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November 22, 2017 | Bubbles, Capital Risk and the Panic Building

Danielle Park

Portfolio Manager and President of Venable Park Investment Counsel ( Ms Park is a financial analyst, attorney, finance author and regular guest on North American media. She is also the author of the best-selling myth-busting book "Juggling Dynamite: An insider's wisdom on money management, markets and wealth that lasts," and a popular daily financial blog:

Many good points are made in this recent discussion with Fed up author Danielle Di Martino Booth (see two important caveats I would add below).

Bitcoin’s rapid rise in value is sending a warning signal, according to former Fed insider Danielle DiMartino Booth. She says, “To me, Bitcoin is a reflection of panic. It’s a reflection of people trying to get money into a safe place knowing the major governments of the developed world have got their printing presses running 24/7. It is a reflection of anxiety in fiat currencies and the fact it’s not practical to go back to a gold standard.  Here is a direct video link.

Two important caveats I would add.  First, not all bond risk is equal. DiMartino Booth is specifically talking about the risk to corporate bond holders who have overpaid for debt securities in a grab for cash flow. This lowered yields to the de minimus range. Meanwhile the market price of corporate bonds tends to move with the equity cycle. So as shown below since 2007, when downturns begin credit risk is realized and holders start liquidating corporate bonds and equities all at once. Many corporate bonds lost 30-50% of their market value in the 2008-09 downturn, others went to zero as their issuers went bankrupt. There is no safety and little diversity benefit in holding over-valued corporate debt.  Hence the timeless truth that reaching for yield is capital destructive.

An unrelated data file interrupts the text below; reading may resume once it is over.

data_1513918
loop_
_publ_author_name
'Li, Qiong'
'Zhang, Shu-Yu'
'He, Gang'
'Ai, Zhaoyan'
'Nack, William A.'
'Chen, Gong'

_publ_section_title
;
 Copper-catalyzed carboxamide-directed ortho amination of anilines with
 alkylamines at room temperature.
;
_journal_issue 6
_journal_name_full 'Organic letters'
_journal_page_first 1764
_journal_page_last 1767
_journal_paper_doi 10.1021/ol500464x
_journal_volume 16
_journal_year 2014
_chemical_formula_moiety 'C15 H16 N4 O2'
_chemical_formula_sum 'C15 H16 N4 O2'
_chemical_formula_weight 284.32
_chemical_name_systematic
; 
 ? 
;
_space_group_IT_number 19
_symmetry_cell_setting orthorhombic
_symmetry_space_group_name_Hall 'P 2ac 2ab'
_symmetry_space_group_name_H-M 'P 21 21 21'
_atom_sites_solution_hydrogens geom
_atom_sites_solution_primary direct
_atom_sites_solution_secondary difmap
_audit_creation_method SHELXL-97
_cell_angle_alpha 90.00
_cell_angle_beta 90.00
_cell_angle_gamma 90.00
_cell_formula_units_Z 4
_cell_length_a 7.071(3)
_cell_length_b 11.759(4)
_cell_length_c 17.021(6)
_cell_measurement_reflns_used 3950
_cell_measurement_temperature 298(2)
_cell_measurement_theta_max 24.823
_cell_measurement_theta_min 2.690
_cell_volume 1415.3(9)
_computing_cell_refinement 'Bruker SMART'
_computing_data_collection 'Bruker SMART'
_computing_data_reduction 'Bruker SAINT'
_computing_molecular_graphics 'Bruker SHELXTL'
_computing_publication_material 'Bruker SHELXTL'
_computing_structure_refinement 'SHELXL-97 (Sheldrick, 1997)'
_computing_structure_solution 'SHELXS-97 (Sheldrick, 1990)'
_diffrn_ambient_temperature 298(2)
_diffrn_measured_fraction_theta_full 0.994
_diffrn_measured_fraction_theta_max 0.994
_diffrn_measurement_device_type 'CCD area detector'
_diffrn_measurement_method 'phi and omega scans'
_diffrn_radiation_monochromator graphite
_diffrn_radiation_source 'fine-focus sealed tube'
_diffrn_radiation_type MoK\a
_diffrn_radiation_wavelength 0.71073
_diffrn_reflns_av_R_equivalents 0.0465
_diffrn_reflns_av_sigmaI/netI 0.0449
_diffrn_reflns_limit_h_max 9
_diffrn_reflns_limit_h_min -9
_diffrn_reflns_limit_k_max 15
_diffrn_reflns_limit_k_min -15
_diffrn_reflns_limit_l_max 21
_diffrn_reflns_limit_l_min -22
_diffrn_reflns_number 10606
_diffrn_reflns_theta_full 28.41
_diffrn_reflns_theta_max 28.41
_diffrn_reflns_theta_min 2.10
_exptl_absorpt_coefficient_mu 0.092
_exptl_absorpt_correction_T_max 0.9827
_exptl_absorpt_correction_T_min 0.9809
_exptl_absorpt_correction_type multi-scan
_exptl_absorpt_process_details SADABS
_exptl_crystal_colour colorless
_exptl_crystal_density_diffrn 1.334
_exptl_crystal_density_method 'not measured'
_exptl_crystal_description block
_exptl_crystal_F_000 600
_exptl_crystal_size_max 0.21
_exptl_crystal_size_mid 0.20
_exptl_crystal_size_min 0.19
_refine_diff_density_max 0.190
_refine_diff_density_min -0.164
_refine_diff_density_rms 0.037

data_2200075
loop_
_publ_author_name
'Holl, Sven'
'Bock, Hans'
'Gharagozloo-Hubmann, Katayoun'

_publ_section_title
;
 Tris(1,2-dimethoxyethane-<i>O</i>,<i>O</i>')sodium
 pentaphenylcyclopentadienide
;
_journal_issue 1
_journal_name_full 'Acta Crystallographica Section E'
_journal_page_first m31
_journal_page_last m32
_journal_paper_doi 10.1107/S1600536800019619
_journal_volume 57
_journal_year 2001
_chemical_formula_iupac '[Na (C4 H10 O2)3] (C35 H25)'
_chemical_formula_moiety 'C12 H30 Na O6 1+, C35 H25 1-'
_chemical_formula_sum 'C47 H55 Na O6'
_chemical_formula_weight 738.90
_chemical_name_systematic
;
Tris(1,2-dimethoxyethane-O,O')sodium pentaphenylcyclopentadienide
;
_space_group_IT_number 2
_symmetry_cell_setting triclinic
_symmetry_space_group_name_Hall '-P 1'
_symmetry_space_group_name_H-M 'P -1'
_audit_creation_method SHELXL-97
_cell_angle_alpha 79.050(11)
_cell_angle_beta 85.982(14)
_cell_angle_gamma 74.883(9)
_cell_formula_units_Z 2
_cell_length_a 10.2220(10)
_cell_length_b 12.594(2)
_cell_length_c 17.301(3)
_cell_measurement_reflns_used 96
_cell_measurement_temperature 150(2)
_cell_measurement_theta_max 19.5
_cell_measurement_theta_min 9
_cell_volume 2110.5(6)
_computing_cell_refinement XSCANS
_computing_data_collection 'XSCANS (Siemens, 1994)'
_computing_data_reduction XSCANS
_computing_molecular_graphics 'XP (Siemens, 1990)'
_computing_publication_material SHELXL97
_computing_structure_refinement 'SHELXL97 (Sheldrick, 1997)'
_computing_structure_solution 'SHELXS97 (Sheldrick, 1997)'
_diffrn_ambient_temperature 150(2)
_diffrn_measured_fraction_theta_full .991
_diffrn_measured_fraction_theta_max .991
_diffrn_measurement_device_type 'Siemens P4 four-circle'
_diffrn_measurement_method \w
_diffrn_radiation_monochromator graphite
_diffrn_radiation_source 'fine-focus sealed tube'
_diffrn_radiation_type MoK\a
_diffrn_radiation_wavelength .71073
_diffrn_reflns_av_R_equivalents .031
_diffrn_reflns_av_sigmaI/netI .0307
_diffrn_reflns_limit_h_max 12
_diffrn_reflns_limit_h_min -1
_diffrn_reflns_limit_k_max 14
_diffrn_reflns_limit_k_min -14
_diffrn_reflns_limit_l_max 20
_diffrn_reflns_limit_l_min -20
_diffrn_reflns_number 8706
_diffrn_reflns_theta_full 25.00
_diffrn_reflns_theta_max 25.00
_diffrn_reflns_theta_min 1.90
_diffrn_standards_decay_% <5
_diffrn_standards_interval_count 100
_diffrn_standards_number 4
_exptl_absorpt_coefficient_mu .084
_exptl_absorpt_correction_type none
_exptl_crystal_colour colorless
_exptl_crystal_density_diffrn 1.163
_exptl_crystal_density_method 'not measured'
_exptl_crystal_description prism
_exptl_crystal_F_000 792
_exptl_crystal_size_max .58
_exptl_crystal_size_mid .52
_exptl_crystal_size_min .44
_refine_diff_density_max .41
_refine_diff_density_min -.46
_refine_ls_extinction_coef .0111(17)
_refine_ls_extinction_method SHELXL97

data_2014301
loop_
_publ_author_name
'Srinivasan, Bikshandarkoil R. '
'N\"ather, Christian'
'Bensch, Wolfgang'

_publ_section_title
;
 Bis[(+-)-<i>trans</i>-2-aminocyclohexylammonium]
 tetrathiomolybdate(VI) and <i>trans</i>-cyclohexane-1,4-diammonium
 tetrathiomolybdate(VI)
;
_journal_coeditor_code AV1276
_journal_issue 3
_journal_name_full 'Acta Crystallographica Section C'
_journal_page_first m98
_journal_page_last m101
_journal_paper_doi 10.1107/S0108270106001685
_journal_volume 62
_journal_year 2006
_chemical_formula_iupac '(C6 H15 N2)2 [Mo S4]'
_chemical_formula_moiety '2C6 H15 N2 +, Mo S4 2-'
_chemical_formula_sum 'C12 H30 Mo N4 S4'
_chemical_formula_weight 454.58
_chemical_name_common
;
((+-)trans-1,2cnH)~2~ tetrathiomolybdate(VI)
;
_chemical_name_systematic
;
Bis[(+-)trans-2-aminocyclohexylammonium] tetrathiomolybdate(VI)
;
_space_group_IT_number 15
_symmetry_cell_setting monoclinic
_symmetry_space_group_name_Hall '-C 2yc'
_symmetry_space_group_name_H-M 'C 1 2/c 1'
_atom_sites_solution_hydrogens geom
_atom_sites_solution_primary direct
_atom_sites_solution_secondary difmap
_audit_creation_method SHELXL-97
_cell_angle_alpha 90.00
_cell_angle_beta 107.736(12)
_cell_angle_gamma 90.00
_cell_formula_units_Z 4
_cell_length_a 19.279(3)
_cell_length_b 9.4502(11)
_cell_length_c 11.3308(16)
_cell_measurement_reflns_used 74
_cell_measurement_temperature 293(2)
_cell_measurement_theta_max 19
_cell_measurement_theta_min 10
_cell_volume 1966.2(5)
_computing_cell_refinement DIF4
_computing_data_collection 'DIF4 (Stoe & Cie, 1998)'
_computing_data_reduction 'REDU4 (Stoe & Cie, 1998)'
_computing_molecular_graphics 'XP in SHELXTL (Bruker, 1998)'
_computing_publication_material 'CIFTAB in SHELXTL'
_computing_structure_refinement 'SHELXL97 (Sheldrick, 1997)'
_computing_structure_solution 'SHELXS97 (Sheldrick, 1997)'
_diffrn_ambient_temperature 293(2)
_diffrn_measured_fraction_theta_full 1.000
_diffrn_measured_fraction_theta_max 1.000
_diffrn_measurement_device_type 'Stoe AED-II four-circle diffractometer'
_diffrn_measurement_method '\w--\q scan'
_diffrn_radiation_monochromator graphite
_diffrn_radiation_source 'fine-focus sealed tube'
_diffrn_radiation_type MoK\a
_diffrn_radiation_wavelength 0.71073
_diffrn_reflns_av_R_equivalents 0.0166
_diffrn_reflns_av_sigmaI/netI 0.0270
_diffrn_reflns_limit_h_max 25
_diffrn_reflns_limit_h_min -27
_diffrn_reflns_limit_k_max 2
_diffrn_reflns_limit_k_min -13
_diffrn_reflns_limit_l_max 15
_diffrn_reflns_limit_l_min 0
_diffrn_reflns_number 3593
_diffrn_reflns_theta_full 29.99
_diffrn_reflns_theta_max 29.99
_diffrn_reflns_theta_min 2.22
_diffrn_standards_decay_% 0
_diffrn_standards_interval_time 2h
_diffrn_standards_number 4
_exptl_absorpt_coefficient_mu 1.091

This chart from my partner Cory Venable shows the relative price decline of investment grade corporate debt (grey), versus hi yield or junk bonds (in red) and 10 year government treasuries (in blue) during the 2008-09 bear market and the sharp but short sell-off in early 2016. In times of liquidity crunch and falling markets, capital typically flows out of risky assets and into government bonds, especially in North America.

Secondly, Di Martino Booth mentions gold and silver as assets people can buy as a safe place to store savings. As I have said many times, one can hold bullion in their home safe with a portion of their money if it makes them feel more diversified or if one thinks bartering with bullion will be a durable medium of exchange. However, holding the securities of gold and silver companies is not likely to add capital protection, they tend to plunge along with other risk assets in bear markets. Bullion too.

Keep in mind that gold lost 30% of its market value in 2008 and 44% between August 2011 and December 2015. Silver fared worse falling 72% into 2015. What safety of principle? You can read more thoughts about gold here in my 2011 article A word to the gold bugs.

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November 22nd, 2017

Posted In: Juggling Dynamite

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